The City of Milwaukee’s Historic Preservation Commission will hold a special meeting on Aug. 12 at 3 p.m. to discuss the temporary historic designation of two houses on Milwaukee’s lower East Side.
The homes – at 2275 and 2279 N. Summit Ave. – might not appear especially extraordinary but according to Dawn McCarthy, who is president emeritus of the Milwaukee Preservation Alliance, they are representative examples of the residential character of a the North Point South Historic District.
The homes – and others nearby – were excluded from the district when it was created decades ago. They are located on a site where a new apartment development is planned and have been acquired by the developer, according to Urban Milwaukee.
“Built in 1889, these buildings are similar in character to those included in the designation report for the North Point South designation report. Th(ese) house(s) are located in the Glidden and Lockwood’s Addition, as are the ones in the district across the street,” wrote McCarthy in her application.
“Similar to the residential buildings across the street, (these are) single family with brick and wood shingle siding and a gabled roof. The lot size and setback are also similar.”
Temporary designation is typically a first step in seeking permanent historic designation for a property.
“It seems likely that because some of the houses on the west are slightly more modest than the ones across the street that they may not have been included due to a bias toward designating larger houses and mansions," McCarthy wrote. "In fact, and importantly, these homes show the variation in residential buildings in the ... district.”
Applications and discussions like this one – as well as ones related to the workers’ cottages in Bay View – help advance the idea that historic doesn’t only apply to the homes of wealthy Milwaukeeans of the past, but the application might also be construed as an attempt to thwart development of the apartments.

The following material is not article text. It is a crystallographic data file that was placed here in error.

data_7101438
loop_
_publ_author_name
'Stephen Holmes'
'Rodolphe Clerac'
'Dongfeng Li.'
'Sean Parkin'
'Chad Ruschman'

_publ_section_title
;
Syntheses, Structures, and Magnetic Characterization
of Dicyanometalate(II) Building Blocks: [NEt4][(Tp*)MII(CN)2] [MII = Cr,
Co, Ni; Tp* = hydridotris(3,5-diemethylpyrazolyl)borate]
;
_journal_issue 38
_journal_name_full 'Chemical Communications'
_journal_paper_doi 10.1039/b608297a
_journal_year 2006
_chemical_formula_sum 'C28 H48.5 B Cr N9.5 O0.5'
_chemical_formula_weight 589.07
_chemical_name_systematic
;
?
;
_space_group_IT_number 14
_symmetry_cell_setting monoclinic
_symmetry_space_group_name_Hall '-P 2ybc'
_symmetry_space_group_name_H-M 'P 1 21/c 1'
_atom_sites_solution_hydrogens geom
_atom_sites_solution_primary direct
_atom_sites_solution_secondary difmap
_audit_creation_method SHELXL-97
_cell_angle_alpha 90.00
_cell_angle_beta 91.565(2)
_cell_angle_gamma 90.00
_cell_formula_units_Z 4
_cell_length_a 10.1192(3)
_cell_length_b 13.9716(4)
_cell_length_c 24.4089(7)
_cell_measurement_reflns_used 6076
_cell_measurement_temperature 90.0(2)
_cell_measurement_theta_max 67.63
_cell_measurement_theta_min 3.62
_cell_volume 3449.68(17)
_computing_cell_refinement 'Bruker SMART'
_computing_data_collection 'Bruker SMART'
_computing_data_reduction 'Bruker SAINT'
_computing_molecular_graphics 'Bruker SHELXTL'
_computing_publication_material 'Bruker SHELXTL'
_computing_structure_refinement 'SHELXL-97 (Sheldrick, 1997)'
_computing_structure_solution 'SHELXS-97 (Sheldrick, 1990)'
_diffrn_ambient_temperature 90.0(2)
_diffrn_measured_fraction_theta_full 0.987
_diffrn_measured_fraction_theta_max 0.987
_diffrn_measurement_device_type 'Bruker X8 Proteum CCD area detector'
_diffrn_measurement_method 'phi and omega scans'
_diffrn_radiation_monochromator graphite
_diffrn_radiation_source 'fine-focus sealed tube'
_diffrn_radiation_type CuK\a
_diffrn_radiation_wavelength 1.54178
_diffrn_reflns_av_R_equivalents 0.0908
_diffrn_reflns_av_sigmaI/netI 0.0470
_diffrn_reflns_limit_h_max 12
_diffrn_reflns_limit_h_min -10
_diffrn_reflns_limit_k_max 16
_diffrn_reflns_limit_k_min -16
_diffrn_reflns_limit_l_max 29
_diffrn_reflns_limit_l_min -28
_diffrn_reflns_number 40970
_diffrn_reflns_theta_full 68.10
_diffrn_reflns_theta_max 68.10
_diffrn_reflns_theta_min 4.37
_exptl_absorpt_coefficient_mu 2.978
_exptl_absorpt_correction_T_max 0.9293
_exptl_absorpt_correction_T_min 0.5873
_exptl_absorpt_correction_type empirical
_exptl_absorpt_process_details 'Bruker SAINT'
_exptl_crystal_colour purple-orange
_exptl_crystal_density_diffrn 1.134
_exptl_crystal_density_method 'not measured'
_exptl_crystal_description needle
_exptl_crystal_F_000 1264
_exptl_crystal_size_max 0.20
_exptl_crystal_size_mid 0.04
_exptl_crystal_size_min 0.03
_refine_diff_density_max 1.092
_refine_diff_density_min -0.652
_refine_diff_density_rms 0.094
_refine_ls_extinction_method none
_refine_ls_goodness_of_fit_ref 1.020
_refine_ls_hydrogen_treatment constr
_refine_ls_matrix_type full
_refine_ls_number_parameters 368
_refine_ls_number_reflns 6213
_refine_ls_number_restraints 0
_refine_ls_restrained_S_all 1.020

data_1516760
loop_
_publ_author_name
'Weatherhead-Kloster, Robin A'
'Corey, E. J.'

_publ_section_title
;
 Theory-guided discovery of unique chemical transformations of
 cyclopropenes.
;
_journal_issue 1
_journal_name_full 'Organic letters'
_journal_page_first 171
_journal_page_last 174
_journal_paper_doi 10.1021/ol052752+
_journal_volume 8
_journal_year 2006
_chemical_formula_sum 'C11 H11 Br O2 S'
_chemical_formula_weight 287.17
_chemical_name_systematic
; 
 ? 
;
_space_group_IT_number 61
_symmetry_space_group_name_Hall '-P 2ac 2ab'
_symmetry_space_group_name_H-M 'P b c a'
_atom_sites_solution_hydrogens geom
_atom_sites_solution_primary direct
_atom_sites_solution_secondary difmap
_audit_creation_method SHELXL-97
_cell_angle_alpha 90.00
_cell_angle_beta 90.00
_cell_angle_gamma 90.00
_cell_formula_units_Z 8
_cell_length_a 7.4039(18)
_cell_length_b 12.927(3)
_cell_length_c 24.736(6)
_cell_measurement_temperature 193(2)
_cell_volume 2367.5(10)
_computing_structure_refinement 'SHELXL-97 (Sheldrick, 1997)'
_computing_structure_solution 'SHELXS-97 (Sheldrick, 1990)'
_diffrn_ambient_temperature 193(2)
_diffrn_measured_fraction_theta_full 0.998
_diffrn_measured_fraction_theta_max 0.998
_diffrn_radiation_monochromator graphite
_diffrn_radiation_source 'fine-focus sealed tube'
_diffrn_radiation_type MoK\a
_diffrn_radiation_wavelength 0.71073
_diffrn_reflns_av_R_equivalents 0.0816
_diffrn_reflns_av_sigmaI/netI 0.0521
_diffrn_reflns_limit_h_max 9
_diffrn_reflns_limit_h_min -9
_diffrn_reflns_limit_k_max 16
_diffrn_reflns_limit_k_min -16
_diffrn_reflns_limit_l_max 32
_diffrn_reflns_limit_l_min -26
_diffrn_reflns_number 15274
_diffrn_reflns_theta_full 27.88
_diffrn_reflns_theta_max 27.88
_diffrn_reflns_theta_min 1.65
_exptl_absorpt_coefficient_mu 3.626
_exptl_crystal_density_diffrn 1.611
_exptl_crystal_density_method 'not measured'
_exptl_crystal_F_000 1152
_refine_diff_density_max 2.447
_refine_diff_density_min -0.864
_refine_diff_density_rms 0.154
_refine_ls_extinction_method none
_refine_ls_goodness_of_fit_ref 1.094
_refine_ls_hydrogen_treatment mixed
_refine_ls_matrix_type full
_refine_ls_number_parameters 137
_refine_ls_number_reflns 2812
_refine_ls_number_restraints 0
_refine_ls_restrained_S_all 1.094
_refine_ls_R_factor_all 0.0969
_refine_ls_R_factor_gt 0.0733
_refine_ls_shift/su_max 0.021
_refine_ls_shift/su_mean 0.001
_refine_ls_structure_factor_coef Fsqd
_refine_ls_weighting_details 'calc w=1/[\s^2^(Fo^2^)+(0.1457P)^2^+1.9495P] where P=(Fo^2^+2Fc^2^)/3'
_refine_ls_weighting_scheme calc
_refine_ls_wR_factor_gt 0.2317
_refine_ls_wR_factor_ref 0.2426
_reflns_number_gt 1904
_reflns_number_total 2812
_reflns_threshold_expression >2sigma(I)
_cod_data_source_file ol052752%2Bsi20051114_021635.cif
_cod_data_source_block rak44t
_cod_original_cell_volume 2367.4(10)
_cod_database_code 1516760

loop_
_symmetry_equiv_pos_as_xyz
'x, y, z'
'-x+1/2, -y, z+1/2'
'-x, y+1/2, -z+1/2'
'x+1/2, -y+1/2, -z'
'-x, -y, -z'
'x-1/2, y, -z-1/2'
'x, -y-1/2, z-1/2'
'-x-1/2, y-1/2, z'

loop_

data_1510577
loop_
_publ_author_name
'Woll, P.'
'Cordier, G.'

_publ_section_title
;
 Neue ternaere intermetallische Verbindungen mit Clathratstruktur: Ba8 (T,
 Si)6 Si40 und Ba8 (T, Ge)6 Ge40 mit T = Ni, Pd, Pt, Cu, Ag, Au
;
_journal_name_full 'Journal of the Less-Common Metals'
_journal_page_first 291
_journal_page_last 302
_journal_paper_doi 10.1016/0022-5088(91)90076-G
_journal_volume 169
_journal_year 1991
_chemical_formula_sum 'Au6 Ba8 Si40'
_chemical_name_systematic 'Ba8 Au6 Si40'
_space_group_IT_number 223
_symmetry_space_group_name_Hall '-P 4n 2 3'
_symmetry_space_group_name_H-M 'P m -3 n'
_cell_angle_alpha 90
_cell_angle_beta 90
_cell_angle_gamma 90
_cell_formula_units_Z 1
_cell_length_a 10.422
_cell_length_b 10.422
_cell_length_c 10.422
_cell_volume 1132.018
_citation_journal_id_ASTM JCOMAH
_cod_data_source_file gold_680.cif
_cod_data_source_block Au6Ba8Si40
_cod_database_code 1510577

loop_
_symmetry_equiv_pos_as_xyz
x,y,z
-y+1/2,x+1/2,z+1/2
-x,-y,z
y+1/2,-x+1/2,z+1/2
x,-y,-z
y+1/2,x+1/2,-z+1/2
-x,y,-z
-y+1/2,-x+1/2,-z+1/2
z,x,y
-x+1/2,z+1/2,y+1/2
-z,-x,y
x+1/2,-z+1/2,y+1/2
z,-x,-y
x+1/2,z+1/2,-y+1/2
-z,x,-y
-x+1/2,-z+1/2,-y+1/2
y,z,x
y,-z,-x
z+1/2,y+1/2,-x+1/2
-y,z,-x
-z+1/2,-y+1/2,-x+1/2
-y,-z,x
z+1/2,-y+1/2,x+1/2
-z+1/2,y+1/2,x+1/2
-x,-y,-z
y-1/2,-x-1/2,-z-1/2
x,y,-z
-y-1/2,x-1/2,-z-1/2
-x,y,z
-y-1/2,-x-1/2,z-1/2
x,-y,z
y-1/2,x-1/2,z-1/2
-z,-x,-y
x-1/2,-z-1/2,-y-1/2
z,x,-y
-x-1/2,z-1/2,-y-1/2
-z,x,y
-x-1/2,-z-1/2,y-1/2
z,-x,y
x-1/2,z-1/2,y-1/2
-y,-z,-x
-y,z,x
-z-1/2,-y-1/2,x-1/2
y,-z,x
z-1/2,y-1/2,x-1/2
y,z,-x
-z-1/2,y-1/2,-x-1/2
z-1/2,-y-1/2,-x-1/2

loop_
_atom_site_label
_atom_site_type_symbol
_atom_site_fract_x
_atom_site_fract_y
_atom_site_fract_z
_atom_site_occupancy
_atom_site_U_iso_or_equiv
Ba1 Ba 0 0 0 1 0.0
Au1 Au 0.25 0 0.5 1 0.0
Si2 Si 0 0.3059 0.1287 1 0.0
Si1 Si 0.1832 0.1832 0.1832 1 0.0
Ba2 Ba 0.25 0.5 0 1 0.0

McCarthy denies that obstruction is the goal of the application.
"Using historic designations to prevent new development is a misuse of the ordinance. Period," she said. "These buildings have existed since 1889 and were built from solid materials. They may not be big 'H' historic, although we don't know yet, but they have historic value as contributing to the district and as an indicator of how our city was built and evolved.
"The designation process allows for a community conversation to determine if the buildings are significant to the community. I believe they are. Not pertinent to the historic designation argument but also important, these appear to me to be Naturally Occurring Affordable Housing (NOAH). Nothing built today will be less expensive. Finally, if these houses can be maintained and rehabbed, that will keep building materials out of landfill. Someone might suggest that the houses could be deconstructed, but it is difficult to market the materials. Why throw these buildings away?"
The commission meeting is virtual and can be viewed via the City Channel, channel 25 on Spectrum Cable or on the Internet.
This post was updated on Aug. 2, and with comment from McCarthy on Aug. 3.
Born in Brooklyn, N.Y., where he lived until he was 17, Bobby received his BA-Mass Communications from UWM in 1989 and has lived in Walker's Point, Bay View, Enderis Park, South Milwaukee and on the East Side.
He has published three non-fiction books in Italy – including one about an event in Milwaukee history, which was published in the U.S. in autumn 2010. Four more books, all about Milwaukee, have been published by The History Press.
With his most recent band, The Yell Leaders, Bobby released four LPs and had a songs featured in episodes of TV's "Party of Five" and "Dawson's Creek," and films in Japan, South America and the U.S. The Yell Leaders were named the best unsigned band in their region by VH-1 as part of its Rock Across America 1998 Tour. Most recently, the band contributed tracks to a UK vinyl/CD tribute to the Redskins and collaborated on a track with Italian novelist Enrico Remmert.
He's produced three installments of the "OMCD" series of local music compilations for OnMilwaukee.com and in 2007 produced a CD of Italian music and poetry.
In 2005, he was awarded the City of Asti's (Italy) Journalism Prize for his work focusing on that area. He has also won awards from the Milwaukee Press Club.
He can be heard weekly on 88Nine Radio Milwaukee talking about his "Urban Spelunking" series of stories.